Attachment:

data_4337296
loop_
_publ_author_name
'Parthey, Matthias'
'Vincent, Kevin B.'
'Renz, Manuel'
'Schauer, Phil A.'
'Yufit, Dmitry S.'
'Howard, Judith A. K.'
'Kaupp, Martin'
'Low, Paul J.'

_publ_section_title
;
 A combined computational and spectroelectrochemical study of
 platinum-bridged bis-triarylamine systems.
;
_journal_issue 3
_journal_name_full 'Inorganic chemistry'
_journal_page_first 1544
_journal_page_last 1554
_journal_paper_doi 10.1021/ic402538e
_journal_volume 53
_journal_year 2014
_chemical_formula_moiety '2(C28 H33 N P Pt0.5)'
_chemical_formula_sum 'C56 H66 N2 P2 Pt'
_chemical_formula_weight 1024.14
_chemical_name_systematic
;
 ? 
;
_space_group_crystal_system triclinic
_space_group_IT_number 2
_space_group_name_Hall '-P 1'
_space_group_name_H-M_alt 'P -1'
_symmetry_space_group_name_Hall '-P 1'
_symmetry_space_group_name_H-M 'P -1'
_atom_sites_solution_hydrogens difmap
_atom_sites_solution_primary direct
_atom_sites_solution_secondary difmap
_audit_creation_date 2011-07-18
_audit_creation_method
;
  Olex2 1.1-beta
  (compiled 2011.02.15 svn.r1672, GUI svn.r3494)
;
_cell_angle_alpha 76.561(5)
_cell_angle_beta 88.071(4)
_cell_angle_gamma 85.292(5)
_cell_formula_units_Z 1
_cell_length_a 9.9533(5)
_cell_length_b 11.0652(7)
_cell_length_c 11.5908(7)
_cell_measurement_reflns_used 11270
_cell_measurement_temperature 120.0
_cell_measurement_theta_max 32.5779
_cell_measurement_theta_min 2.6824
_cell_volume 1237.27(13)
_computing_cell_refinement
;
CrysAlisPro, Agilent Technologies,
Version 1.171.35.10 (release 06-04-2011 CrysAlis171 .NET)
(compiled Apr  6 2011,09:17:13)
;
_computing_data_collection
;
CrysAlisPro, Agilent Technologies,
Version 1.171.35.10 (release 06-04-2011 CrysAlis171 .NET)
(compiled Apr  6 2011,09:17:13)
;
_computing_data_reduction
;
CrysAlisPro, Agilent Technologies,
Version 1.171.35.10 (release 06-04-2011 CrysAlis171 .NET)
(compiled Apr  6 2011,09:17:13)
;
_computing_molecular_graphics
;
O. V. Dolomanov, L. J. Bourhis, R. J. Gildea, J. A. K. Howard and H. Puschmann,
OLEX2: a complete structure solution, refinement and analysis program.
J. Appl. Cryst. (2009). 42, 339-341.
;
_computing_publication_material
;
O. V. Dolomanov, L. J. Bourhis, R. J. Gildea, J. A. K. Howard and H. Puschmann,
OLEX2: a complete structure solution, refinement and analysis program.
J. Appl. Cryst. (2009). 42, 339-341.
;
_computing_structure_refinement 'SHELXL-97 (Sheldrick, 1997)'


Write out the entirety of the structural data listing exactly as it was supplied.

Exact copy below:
data_4337296
loop_
_publ_author_name
'Parthey, Matthias'
'Vincent, Kevin B.'
'Renz, Manuel'
'Schauer, Phil A.'
'Yufit, Dmitry S.'
'Howard, Judith A. K.'
'Kaupp, Martin'
'Low, Paul J.'

_publ_section_title
;
 A combined computational and spectroelectrochemical study of
 platinum-bridged bis-triarylamine systems.
;
_journal_issue 3
_journal_name_full 'Inorganic chemistry'
_journal_page_first 1544
_journal_page_last 1554
_journal_paper_doi 10.1021/ic402538e
_journal_volume 53
_journal_year 2014
_chemical_formula_moiety '2(C28 H33 N P Pt0.5)'
_chemical_formula_sum 'C56 H66 N2 P2 Pt'
_chemical_formula_weight 1024.14
_chemical_name_systematic
;
 ? 
;
_space_group_crystal_system triclinic
_space_group_IT_number 2
_space_group_name_Hall '-P 1'
_space_group_name_H-M_alt 'P -1'
_symmetry_space_group_name_Hall '-P 1'
_symmetry_space_group_name_H-M 'P -1'
_atom_sites_solution_hydrogens difmap
_atom_sites_solution_primary direct
_atom_sites_solution_secondary difmap
_audit_creation_date 2011-07-18
_audit_creation_method
;
  Olex2 1.1-beta
  (compiled 2011.02.15 svn.r1672, GUI svn.r3494)
;
_cell_angle_alpha 76.561(5)
_cell_angle_beta 88.071(4)
_cell_angle_gamma 85.292(5)
_cell_formula_units_Z 1
_cell_length_a 9.9533(5)
_cell_length_b 11.0652(7)
_cell_length_c 11.5908(7)
_cell_measurement_reflns_used 11270
_cell_measurement_temperature 120.0
_cell_measurement_theta_max 32.5779
_cell_measurement_theta_min 2.6824
_cell_volume 1237.27(13)
_computing_cell_refinement
;
CrysAlisPro, Agilent Technologies,
Version 1.171.35.10 (release 06-04-2011 CrysAlis171 .NET)
(compiled Apr  6 2011,09:17:13)
;
_computing_data_collection
;
CrysAlisPro, Agilent Technologies,
Version 1.171.35.10 (release 06-04-2011 CrysAlis171 .NET)
(compiled Apr  6 2011,09:17:13)
;
_computing_data_reduction
;
CrysAlisPro, Agilent Technologies,
Version 1.171.35.10 (release 06-04-2011 CrysAlis171 .NET)
(compiled Apr  6 2011,09:17:13)
;
_computing_molecular_graphics
;
O. V. Dolomanov, L. J. Bourhis, R. J. Gildea, J. A. K. Howard and H. Puschmann,
OLEX2: a complete structure solution, refinement and analysis program.
J. Appl. Cryst. (2009). 42, 339-341.
;
_computing_publication_material
;
O. V. Dolomanov, L. J. Bourhis, R. J. Gildea, J. A. K. Howard and H. Puschmann,
OLEX2: a complete structure solution, refinement and analysis program.
J. Appl. Cryst. (2009). 42, 339-341.
;
_computing_structure_refinement 'SHELXL-97 (Sheldrick, 1997)'